Challenges plague $1.6 billion San Francisco Central Subway project

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san francisco central subway
4th Street Portal under construction in February 2016 (Wikipedia)

Disputes involving change orders and cost-overruns have threatened the budget for San Francisco’s $1.6 billion Central Subway project, the San Francisco Examiner reports.

The newspaper reports the  project is nearly out of money.

An independent federal monitor warns in a new report that the San Francisco Municipal Transportation Agency may soon spend its last federal dollar for the project and exhaust the “contingency” budget meant to cover cost overruns, the Examiner reports.

Once that happens, critics warn, San Francisco may be on the hook for any dollars needed to complete subway construction — lest The City be left with a train-less hole in the ground.

The dire warning from the federal monitor comes amid several challenges for the project: SFMTA director Ed Reiskin is set to depart in August, and the project contractor, Tutor Perini Corporation, has blasted his leadership and challenged the project’s likelihood of coming in under budget in an email exchange obtained by the San Francisco Examiner.

“Tutor Perini Corporation’s executives have sat thru [sic] too many meetings with you, Ed, where you promise the moon and deliver nothing,” Tutor Perini CEO Ron Tutor wrote to Reiskin in May.

SFMTA says in a statement Central Subway staff is “resolving issues with Tutor on an ongoing basis,” and both parties are “aiming” to resolve some issues in a summer meeting.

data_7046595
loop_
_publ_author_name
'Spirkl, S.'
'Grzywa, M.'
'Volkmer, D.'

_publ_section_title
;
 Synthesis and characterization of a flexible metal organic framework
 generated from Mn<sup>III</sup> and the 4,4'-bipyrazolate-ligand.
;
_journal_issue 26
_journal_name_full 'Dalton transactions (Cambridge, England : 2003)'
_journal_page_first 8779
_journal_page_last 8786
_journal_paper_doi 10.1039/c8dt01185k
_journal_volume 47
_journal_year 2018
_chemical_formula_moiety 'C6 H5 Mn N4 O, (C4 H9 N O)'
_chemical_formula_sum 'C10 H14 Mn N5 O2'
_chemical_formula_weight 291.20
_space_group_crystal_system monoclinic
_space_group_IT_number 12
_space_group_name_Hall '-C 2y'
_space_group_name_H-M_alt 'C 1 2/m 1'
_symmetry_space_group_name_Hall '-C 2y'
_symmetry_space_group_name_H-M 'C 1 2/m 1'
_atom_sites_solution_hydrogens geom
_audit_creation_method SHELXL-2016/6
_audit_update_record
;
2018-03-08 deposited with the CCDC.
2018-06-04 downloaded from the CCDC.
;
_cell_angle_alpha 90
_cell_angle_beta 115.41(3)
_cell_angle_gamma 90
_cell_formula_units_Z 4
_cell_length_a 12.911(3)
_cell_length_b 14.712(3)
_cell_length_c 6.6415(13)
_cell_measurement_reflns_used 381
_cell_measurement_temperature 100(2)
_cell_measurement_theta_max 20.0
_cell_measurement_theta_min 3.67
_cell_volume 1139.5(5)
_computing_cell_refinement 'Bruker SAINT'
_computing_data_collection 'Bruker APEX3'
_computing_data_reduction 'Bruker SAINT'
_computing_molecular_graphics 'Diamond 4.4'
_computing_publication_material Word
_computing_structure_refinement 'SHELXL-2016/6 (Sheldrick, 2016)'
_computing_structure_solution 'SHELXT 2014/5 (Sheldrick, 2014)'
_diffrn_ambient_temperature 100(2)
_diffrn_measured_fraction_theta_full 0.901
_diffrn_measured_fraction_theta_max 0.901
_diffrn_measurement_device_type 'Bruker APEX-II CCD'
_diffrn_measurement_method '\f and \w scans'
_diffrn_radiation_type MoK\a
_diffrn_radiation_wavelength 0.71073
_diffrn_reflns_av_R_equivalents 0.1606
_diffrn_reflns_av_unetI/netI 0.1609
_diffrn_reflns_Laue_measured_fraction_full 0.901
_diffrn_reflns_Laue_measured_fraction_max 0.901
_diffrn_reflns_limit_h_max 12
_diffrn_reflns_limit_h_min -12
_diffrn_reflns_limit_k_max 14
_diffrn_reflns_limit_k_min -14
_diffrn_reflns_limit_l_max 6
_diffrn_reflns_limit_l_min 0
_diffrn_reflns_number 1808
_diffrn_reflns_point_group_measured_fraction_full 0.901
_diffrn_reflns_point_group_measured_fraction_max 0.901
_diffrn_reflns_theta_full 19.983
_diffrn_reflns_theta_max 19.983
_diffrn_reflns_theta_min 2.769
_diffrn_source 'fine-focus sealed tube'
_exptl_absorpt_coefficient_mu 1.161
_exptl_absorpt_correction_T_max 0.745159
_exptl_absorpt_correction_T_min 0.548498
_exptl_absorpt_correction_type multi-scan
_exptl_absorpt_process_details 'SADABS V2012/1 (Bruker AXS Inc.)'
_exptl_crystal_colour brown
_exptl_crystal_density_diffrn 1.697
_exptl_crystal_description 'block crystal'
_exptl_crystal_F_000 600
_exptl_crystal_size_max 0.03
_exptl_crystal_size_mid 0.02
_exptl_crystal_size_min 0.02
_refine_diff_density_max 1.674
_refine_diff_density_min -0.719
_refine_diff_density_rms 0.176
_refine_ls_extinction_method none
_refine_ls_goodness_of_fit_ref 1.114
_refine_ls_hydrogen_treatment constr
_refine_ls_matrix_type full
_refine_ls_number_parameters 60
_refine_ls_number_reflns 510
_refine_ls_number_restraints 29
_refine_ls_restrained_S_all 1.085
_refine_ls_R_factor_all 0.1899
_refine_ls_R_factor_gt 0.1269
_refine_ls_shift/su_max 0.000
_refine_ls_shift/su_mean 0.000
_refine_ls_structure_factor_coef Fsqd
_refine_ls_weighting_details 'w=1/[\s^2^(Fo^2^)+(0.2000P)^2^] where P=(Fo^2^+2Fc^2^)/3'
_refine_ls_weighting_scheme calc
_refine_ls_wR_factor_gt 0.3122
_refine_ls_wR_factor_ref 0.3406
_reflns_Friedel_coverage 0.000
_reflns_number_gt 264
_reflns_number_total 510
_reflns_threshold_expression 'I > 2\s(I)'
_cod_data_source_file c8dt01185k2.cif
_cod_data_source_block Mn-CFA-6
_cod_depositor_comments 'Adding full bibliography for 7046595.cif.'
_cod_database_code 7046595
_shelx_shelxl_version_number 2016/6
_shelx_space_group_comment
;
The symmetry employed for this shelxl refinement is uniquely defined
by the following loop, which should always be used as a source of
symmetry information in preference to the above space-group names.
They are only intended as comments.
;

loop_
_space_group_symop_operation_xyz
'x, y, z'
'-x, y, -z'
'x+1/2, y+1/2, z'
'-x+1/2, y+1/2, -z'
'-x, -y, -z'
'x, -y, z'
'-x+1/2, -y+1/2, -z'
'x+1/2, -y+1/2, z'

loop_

It’s not exactly a glowing sendoff for Reiskin, but the problem is also not unique to San Francisco — Tutor is known for aggressively pursuing cities with claims and change orders. A July 14 report from the Wall Street Journal highlighted Tutor Perini’s $120 million lawsuit against the Port Authority of New York and New Jersey over “delays and cost overruns” to construct the George Washington Bridge Bus Station in Manhattan.

Reiskin hired Nadeem Tahir as the subway’s new project director. He has 35 years of experience on projects from Los Angeles to Washington D.C. and served in the Federal Transit Administration.

“I would like to thank Ed for giving me this opportunity to serve the city,” Tahir told the SFMTA Board of Directors on in mid-July at their regular public meeting. “As he mentioned, transit is what I do. I took this on as a challenge, and I feel that I can help to bring this project to the finish line.”

The federal monitor asserts that the Central Subway’s budget is running on fumes  and its completion date threatens to slip back even further.The monitor warns the project may not be completed until after May 2020.

The Examiner reports:

Acrimony between SFMTA and the project contractor, Tutor-Perini Corporation, are the source of that funding drain according to the independent monitor’s May report. That monitor is technically known as a Project Management Oversight Committee. Tutor Perini has filed more claims than anticipated for a project of this size, the independent federal monitor wrote, citing changes in the original subway plans that are driving costs up.

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